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Trudeau's Cabinet Filled With Fresh Faces And Achieves Gender Balance

Bill Morneau will serve as Canada's next finance minister.

OTTAWA — Justin Trudeau unveiled a 31-member cabinet filled with new faces, casting aside experienced Liberal old hands in his first move as prime minister on Wednesday.

Trudeau, who had promised gender-parity, appointed 15 men and 15 women to serve as his council of ministers.

At a press conference outside Rideau Hall, the new prime minister was asked why it was so important to achieve gender balance with his cabinet.

“Because it’s 2015,” he said, to laughs and cheers. “Canadians elected extraordinary members of Parliament from across the country and I’m glad to have been able to highlight a few of them in this cabinet here today.”

Trudeau called it an incredible pleasure to “present to Canada a cabinet that looks like Canada.” He said his team would work together to deliver on an ambitious plan for the country.

The new prime minister vowed that openness and transparency will be central to his government, and that policy decisions will be based on evidence and information.

But he also signalled a clear shift from his predecessor Stephen Harper, who was often seen as having a one-man style of leadership. When asked about his promise to bring 25,000 Syrian refugees to Canada before the end of the year, Trudeau said he took a “big step” by appointing a team that will help him accomplish that goal.

“This is going to be a period of slight adjustment for a number of people in the political world in Canada because government by cabinet is back,” he said. “We are going to sit down, around the cabinet table, and talk about the solutions (we) need to put forward, what’s in the best interest of Canadians, and how we’re going to deliver on the promises Canadians quite rightly expect us to keep.”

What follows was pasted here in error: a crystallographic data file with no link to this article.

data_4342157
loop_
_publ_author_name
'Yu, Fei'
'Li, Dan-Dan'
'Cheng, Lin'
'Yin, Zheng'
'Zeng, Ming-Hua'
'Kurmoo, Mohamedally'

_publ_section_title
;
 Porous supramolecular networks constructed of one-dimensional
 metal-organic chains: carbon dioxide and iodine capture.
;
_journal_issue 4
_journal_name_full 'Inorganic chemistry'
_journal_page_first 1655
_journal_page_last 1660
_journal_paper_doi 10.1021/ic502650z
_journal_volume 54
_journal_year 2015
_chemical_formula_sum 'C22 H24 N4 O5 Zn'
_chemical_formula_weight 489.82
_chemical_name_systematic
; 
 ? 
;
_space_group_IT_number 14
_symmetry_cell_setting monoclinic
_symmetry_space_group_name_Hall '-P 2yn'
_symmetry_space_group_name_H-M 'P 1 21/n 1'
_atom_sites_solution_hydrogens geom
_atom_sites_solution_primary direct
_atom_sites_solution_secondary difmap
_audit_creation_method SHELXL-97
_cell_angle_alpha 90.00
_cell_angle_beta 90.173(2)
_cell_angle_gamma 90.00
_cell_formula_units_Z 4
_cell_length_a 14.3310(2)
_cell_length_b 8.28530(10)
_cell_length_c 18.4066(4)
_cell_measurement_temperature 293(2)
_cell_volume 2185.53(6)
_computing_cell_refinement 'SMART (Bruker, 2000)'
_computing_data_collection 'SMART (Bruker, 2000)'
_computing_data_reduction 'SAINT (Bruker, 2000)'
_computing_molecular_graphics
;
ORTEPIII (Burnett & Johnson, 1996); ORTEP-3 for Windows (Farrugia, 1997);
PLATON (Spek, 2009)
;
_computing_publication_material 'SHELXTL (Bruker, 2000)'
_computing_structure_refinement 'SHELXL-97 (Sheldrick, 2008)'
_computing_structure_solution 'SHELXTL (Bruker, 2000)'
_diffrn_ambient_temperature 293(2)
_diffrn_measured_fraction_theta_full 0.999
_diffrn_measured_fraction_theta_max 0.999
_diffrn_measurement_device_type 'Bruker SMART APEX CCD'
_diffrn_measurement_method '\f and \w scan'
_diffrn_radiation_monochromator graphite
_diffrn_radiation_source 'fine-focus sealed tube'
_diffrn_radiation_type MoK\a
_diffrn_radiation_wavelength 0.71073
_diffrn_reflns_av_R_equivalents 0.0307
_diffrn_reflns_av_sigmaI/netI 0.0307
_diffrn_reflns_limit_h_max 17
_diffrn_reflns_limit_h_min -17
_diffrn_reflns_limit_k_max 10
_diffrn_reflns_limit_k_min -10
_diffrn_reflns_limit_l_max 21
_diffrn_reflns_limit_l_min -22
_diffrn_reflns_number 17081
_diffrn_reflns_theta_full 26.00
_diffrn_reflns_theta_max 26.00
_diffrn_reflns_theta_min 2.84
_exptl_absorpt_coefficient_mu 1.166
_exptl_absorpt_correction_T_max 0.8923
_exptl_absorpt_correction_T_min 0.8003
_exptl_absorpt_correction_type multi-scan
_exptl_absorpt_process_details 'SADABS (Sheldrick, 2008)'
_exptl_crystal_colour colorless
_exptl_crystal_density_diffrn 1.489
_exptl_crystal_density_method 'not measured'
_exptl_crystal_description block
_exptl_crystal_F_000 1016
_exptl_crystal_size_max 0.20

When inevitably asked about his father, former prime minister Pierre Trudeau, he said his dad would be pleased to see Canadians rally around the Liberal vision for the country.

“But my thoughts today — sorry Dad — aren’t mostly on him,” he said. “They’re very much on my own kids and the kids across this country that we’re going to work very, very hard to ensure they have a better future.”

Rookie MPs land key roles

Newly elected Toronto MP Bill Morneau, a multimillionaire known on Bay Street, is the country’s new finance minister. Morneau was executive chairman of Morneau Shepell, one of Canada’s largest human resources companies, which also administered pension and benefits plans.

Prime Minister Justin Trudeau goes face-to-face with Finance Minister Bill Morneau at Rideau Hall. (Photo: Sean Kilpatrick/CP)

Toronto MP and former journalist Chrystia Freeland, whom Trudeau recruited from New York City two years ago, is Canada’s new international trade minister.

Former Liberal leader Stéphane Dion is the new foreign affairs minister.

Vancouver newbie Harjit Sajjan — a decorated veteran of the armed forces who earned glorious reviews during his time in Afghanistan — is the defence minister, while another newcomer and star recruit – Vancouver MP Jody Wilson-Raybould — was named justice minister. She is a past regional chief of the Assembly of First Nations and has worked as treaty commissioner and a Crown attorney.